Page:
StepOne wrote:While I was in the crawl space, though, my wife went to have a shower - which I had said would be fine as that pump was still connected - but I heard her turning the tap on in the sink (the sink which is connected to the pump I am working on). "Not the sink! Don't use the sink!" I shouted, but too late as the pump switched on, the half-tightened connector at the top flipped off, and a stream of water shot up in the air, hit the ceiling and sprayed all over me. Like I said, the unit was pretty clean looking, but still not a pleasant experience.....


I would have considered it wise to have isolated the power first in such a way that (a) one was certain that the pump one was working on was fully isolated and (b) it could not easily be reconnected by someone-else. (Removal of a fuse may achieve the latter.) This is especially important if one's hands are likely to come into contact with the rotating blades.

Julian F. G. W.


Ahem, you caught me out... I had switched both pumps off (there are switches in the crawl space) ... but when I heard the water flowing I thought I should it on again to clear it, forgetting that I had already loosened the jubilee clip around the waste pipe which shot straight off. So really it was my own stupidity rather than my wife to blame, but I thought it made a better story :D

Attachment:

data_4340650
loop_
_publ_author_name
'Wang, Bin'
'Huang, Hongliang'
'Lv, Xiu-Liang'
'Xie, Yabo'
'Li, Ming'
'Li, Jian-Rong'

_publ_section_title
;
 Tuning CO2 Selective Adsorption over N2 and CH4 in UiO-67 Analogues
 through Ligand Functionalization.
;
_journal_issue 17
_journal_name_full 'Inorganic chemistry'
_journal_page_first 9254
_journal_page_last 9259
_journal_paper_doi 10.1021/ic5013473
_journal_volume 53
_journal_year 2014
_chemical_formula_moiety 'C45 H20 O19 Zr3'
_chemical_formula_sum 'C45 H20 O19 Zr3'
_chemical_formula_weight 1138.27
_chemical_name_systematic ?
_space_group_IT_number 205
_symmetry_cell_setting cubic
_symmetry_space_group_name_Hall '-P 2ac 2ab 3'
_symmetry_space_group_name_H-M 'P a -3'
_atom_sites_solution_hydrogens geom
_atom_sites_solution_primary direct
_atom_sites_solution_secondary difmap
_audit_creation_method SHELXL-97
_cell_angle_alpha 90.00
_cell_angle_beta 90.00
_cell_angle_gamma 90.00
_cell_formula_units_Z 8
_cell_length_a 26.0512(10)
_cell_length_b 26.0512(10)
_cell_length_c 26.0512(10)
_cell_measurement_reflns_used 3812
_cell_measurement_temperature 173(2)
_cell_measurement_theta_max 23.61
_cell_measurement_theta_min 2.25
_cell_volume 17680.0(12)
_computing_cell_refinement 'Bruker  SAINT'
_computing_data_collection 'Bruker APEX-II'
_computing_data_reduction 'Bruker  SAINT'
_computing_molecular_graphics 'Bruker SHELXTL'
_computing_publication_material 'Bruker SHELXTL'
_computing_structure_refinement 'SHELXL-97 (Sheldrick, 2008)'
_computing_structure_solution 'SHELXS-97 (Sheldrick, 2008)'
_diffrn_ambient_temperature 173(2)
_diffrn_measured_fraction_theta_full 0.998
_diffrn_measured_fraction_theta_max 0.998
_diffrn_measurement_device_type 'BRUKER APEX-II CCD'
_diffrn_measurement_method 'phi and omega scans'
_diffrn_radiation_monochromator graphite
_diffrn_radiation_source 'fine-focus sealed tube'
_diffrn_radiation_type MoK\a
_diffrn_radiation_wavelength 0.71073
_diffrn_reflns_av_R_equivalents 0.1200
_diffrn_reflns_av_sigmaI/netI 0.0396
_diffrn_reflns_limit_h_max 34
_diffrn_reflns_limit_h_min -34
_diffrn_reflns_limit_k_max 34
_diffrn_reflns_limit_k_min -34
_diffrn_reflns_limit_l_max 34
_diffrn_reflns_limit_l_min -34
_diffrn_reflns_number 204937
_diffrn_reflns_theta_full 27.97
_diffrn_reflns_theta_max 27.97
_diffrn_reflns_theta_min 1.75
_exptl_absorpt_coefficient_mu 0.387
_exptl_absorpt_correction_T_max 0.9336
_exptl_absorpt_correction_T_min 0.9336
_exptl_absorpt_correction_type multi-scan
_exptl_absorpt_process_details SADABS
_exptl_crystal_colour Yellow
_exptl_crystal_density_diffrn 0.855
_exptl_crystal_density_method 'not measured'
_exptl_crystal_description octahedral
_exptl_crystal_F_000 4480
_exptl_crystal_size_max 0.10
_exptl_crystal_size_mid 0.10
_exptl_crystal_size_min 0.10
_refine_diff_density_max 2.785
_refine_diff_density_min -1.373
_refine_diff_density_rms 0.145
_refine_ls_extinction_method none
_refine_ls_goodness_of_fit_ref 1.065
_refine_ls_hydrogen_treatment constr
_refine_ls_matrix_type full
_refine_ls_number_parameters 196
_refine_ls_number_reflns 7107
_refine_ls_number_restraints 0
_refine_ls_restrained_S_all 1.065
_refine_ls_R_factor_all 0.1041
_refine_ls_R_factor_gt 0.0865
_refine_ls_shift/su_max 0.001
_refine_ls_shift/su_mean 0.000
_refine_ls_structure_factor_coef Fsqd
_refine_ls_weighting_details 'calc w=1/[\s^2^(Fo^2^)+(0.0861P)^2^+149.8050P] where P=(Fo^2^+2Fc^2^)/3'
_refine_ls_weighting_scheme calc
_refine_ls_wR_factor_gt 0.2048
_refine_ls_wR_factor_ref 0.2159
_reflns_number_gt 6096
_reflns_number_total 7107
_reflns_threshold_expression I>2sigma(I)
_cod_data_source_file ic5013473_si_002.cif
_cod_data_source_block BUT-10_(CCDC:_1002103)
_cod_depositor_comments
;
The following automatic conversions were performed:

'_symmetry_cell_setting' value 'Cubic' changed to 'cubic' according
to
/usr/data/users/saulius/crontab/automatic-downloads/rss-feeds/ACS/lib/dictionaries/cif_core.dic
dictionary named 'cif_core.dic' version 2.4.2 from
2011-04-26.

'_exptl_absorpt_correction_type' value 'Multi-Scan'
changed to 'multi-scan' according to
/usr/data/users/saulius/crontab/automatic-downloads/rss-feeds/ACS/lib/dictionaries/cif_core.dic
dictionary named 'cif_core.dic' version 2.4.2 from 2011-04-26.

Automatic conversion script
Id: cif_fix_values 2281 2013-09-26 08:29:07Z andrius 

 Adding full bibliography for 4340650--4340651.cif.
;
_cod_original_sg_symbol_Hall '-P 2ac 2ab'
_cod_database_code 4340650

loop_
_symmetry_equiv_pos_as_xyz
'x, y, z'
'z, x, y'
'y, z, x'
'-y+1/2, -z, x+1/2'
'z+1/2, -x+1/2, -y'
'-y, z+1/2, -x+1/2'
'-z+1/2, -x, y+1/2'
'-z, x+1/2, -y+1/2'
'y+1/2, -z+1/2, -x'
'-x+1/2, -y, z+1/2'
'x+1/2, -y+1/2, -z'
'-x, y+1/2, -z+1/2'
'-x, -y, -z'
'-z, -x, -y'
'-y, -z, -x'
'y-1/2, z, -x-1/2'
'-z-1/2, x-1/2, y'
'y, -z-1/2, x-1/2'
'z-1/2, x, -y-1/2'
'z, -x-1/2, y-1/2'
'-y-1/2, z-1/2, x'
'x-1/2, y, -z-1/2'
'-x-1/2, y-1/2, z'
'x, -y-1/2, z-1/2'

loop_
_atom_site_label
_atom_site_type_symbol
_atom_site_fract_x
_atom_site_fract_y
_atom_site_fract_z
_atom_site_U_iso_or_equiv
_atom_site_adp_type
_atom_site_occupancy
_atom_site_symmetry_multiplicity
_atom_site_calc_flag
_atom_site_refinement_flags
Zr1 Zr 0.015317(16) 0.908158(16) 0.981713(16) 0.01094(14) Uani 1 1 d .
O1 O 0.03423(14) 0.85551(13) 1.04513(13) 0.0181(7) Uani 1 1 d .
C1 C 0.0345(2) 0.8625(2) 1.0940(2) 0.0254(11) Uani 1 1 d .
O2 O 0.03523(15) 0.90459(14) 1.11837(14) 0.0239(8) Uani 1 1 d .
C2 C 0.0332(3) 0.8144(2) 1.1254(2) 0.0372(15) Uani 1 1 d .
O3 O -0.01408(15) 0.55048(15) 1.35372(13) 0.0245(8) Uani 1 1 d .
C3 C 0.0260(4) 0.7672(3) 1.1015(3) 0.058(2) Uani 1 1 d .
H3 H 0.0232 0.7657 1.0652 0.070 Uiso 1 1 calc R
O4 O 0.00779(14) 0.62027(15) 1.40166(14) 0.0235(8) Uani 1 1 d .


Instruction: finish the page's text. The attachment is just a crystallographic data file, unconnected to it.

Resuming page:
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Re: Saniflo

#132667

Postby StepOne » April 16th, 2018, 9:50 pm

bruncher wrote:Before investigating at close quarters i.e. getting my hands into it, I am giving the unit another dose of official authorised accredited branded expensive descaler...
And contrary to every other advisory notice from Saniflo, they suggest in No. 2 that "normal household WC disinfectant or bleach" can be used!


We have also used that stuff to clean ours, and judging by the state of it when I opened it up, it seemed to have done a decent job. In terms of whether to flush it through or not, you do need to make sure enough liquid goes round the bend to actually fill the pump. Whether you flush, or just pour a quantity equivalent to a flush probably doesn't matter.